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Winemaking in Oregon

by Staff Writer - K. Ash | June 28, 2011

When reviewing winemaking in the United States, one can easily become consumed with the amount of wineries and regions found in the State of California. It is therefore important to realize that many other areas exist in the United States that are responsible for quality wine production. The Pacific Northwest region of the United States has long been associated with winemaking and nowhere is this truer than the State of Oregon.

Unlike winemaking in the State of Washington, Oregon has a longer history of winemaking. Also unlike the State of Washington, Oregon wineries have traditionally been smaller organizations that rely on small plots of grapes that are usually harvested by hand. Oregon like most other States was negatively affected by prohibition. Upon repeal, California overshadowed Oregon concerning wine production. This led to production of sub standard wines produced from grape varieties other than Vitis vinifera. By the 1960s the wine industry in Oregon began to recover and today Oregon is known for its high quality wines. In terms of amount of wine produced by State, Oregon stands fourth in the United States.

Winemaking got its start in Oregon in 1847. A man by the name of Henderson Luiellen was responsible for introducing Vitis vinifera to the Territory of Oregon. After this development, Peter Britt introduced additional grape plantings in 1852. In addition to these new plantings of grapes, Britt also started Oregon's first winery known as Valley View Vineyard. Valley View Vineyard was located in the town of Jacksonville and survived until Britt's death in 1906. These early winemaking events all occurred before Oregon had been granted Statehood and acceptance into the union.

Before prohibition Oregon showed growth in wine production. In 1880 a national census concerning wine growing was taken for the State of Oregon. The county of Jackson reported the production of 15,000 gallons of wine while the counties of Clackamas and Marion reported the production of 1,900 gallons of wine. Around this time individuals also began to speculate that Oregon's climate was well suited for the production of quality wines. One such individual was California's viniculture expert, Professor Frederic T. Bioletti. Unfortunately for Bioletti, the dark clouds of Prohibition were on the horizon.

Like all other States, Oregon wineries suffered due to the effects of Prohibition. While individuals such as Professor Bioletti worked to promote that the Vitas vineifera was ideally suited for Oregon's climate, lawmakers worked to discourage this fact, even after prohibition had ended! This resulted in the slow growth of Oregon wineries after Repeal.

Wineries were hit hard by Prohibition, but many managed to remain in business. At repeal, wineries were once again legal through an annual winery-licensing program. This winery license was granted for 25 dollars and stipulated that only the production of light wine produced from ones own grape vineyard was valid. Immediately after Prohibition there were 28 such wineries selling their wines at retail. As the years past the number of these wineries grew smaller until in 1972 only two wineries were still in operation.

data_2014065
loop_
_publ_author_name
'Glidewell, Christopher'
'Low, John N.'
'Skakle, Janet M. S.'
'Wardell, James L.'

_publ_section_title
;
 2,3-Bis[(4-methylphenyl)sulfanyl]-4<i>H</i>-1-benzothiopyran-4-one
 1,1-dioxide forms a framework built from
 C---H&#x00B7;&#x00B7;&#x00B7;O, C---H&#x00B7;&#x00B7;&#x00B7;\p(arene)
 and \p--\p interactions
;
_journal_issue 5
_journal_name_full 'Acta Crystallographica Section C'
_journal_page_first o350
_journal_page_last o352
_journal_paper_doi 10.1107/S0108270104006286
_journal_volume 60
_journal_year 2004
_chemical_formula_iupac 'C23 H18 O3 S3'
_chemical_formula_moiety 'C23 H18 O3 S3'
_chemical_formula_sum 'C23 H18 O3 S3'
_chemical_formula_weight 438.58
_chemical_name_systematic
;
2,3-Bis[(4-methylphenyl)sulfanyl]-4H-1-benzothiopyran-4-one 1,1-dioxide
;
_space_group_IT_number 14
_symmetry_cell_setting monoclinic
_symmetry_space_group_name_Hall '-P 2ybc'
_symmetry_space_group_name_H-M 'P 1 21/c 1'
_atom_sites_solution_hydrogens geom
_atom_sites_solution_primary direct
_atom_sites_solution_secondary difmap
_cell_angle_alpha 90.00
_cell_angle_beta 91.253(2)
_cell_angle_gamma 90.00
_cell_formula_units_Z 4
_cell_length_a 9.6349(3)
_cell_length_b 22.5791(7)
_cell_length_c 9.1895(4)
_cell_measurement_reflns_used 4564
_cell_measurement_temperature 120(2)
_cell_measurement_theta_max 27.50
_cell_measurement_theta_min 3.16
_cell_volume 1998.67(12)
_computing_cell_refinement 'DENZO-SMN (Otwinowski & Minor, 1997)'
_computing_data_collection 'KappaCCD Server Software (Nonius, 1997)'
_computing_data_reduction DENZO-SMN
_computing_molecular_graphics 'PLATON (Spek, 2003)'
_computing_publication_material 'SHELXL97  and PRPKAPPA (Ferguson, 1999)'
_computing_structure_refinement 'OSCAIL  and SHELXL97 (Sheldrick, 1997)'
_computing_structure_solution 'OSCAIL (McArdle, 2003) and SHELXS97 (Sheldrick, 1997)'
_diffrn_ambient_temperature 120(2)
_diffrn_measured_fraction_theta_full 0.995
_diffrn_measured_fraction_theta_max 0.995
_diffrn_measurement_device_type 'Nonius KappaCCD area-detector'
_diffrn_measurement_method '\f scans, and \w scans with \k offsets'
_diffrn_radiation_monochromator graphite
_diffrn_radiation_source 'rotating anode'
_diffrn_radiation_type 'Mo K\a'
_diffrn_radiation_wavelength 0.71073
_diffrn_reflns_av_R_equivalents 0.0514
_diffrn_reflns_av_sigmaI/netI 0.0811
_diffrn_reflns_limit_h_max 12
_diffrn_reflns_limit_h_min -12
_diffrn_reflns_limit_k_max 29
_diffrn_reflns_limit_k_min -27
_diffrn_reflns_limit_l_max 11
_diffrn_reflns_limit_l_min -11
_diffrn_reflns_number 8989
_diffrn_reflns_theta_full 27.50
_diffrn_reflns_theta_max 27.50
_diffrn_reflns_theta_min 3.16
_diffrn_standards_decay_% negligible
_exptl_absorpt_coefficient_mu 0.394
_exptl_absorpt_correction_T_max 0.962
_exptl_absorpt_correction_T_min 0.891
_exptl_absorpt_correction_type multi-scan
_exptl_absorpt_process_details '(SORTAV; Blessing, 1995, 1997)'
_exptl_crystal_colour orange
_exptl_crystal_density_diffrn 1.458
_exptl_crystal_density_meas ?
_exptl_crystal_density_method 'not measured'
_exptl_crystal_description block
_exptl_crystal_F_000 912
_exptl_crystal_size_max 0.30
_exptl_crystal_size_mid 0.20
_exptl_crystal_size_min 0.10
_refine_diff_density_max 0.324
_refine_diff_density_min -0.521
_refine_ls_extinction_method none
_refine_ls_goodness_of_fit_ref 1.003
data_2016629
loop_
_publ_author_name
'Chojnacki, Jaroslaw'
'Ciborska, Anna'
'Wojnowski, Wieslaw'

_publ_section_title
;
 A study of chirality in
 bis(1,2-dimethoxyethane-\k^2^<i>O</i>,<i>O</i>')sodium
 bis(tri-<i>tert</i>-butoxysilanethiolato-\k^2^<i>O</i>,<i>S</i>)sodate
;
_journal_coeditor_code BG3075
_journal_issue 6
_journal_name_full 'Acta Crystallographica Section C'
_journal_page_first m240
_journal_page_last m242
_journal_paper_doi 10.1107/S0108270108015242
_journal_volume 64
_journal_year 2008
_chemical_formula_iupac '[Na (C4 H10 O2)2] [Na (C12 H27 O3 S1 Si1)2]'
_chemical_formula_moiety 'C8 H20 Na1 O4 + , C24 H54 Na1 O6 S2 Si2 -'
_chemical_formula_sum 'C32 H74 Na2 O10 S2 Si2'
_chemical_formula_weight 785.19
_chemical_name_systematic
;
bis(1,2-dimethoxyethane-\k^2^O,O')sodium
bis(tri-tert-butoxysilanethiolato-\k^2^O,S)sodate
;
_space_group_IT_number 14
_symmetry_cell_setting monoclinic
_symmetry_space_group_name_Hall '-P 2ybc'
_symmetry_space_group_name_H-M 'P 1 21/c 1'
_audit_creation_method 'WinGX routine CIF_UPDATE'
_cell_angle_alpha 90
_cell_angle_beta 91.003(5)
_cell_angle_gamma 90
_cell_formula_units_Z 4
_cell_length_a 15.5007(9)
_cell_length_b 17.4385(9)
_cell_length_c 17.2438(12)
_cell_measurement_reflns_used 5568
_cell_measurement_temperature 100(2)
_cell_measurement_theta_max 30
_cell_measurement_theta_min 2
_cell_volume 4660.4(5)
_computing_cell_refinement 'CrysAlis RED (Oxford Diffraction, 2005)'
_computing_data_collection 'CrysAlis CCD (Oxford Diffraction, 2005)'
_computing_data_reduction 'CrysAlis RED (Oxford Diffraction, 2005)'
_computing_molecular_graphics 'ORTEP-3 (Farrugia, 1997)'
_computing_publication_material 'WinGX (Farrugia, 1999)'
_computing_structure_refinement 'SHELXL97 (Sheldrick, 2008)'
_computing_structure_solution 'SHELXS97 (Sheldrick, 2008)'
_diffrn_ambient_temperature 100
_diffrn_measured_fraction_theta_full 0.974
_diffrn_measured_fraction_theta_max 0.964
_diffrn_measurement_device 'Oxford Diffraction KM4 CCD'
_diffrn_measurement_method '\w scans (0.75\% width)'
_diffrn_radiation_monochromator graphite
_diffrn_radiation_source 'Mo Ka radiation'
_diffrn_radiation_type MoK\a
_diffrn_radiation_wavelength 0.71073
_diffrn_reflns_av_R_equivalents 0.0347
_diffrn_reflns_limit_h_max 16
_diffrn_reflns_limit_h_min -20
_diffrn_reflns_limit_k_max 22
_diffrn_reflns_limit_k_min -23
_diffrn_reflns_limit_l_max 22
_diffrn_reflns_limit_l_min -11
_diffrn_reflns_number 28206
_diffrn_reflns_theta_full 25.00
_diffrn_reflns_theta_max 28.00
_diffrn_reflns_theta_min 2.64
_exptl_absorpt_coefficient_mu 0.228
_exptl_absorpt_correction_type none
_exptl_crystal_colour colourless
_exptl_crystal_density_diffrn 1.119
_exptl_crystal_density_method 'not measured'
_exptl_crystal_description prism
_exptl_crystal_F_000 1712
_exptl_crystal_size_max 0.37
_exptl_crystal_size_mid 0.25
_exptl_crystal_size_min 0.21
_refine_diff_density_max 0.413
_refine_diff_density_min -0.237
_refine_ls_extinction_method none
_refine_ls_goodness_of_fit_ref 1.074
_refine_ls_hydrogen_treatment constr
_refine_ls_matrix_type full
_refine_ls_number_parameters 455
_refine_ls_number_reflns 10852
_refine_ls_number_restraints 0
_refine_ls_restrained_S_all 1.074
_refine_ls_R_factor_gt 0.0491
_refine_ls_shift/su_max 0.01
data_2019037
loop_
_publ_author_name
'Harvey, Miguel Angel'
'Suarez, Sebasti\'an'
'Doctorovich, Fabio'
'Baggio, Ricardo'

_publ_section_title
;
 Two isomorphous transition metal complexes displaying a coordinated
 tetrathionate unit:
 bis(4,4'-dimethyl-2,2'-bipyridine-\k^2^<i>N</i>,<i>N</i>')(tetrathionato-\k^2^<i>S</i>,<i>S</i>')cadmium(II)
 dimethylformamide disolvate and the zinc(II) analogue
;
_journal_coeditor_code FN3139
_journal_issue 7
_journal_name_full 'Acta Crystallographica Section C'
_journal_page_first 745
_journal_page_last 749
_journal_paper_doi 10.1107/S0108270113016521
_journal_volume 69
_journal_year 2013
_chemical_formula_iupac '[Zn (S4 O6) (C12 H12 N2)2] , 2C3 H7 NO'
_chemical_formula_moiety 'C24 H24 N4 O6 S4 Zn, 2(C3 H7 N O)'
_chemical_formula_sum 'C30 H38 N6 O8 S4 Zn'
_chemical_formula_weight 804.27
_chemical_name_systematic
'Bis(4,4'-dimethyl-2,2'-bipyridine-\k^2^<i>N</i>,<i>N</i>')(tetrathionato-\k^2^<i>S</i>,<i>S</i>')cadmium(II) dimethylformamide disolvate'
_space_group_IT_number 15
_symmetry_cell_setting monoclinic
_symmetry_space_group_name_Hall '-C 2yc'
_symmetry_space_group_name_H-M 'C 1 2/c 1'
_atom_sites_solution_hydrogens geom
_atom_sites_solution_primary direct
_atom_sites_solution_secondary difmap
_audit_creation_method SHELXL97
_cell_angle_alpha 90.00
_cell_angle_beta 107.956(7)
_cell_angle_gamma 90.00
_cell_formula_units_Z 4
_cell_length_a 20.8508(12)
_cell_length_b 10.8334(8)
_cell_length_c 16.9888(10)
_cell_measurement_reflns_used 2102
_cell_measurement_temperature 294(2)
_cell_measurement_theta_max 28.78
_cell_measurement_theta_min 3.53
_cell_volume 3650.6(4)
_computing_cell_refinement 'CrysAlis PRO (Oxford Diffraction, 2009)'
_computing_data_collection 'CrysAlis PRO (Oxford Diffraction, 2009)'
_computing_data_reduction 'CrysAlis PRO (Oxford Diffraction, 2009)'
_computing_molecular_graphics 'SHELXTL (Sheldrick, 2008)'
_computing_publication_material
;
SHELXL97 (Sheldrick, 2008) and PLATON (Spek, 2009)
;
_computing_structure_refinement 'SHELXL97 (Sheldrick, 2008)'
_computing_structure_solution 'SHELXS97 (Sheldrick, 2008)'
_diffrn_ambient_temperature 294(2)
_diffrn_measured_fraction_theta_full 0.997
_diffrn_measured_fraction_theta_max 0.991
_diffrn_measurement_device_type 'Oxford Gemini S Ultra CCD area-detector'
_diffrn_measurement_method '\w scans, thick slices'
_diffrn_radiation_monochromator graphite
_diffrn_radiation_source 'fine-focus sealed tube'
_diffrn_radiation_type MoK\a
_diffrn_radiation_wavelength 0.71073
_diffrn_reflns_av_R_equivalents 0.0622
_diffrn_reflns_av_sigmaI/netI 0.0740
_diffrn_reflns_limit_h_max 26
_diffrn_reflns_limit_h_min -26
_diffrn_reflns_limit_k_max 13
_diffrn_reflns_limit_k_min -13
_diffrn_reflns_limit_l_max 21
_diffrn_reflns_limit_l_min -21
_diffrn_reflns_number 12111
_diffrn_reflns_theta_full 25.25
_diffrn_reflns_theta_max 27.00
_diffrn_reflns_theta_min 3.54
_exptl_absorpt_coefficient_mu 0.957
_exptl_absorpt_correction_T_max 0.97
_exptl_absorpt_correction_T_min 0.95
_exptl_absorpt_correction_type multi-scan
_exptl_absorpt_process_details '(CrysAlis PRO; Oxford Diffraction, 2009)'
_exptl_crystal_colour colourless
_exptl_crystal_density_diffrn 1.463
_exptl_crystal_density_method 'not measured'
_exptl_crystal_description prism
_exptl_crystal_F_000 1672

Things changed in a big way for the Oregon wine industry in the early 1960s. As the American populace began to learn and appreciate quality wines, the demand for quality wines increased. This phenomenon was felt by the wine industry on a national level and Oregon was no exception. The honor of Oregon's wine revolution falls to Richard Sommer who in 1961 established Hillcrest vineyard. Sommer's background before Hillcrest vineyard was somewhat varied. Originally a student at UC Davis in the 1950s, Sommer took a wine course in viniculture taught by professor Maynard Amerine. In this course winemaking and grape growing fundamentals were reviewed and the idea of fine wines being produced in the cooler California districts stayed with Sommer. Six-years after graduating, Sommer decided to open his own winery. Remembering the instruction from his wine class, Sommer looked to Oregon's slower and gentler ripening conditions. In the end Sommer's winery and winemaking philosophies proved to be successful. A few years after the startup of Hillcrest Sommer's wines were being featured in gourmet shops and restaurants. Sommer's wines were even winning over customers in California. The concept of cool-climate viticulture was born and soon other individuals would follow Sommer's example. This led to additional high quality wineries appearing in the State of Oregon.

Cool-Climate viticulture was not without its problems. Frost, rot, harvest rains and the varying ripeness of grapes resulted in serious wine production problems. Studying the problem systematically, Oregon winemakers turned to institutions that had been producing wine in similar conditions for a much greater period of time. These institutions included the Burgundy, Switzerland and Alsace wineries. Ultimately, simple old-world wine techniques such as leaf plucking, site selection, understanding microclimates, planting on slopes, proper drainage, etc were employed. In the end, the quality and consistency of the wines produced using cool-climate viniculture improved.

Today the Oregon wine industry is composed of tiny family run vineyards scattered throughout Oregon's various AVAs. With Oregon's wine industry embracing the concepts of cool-climate viticulture, many quality wines are now being produced in Oregon. By focusing on better clone selection of grape varieties and the development of 20 to 30 year old vines, wines produced in Oregon stand among some of the finest wines found within the United States.

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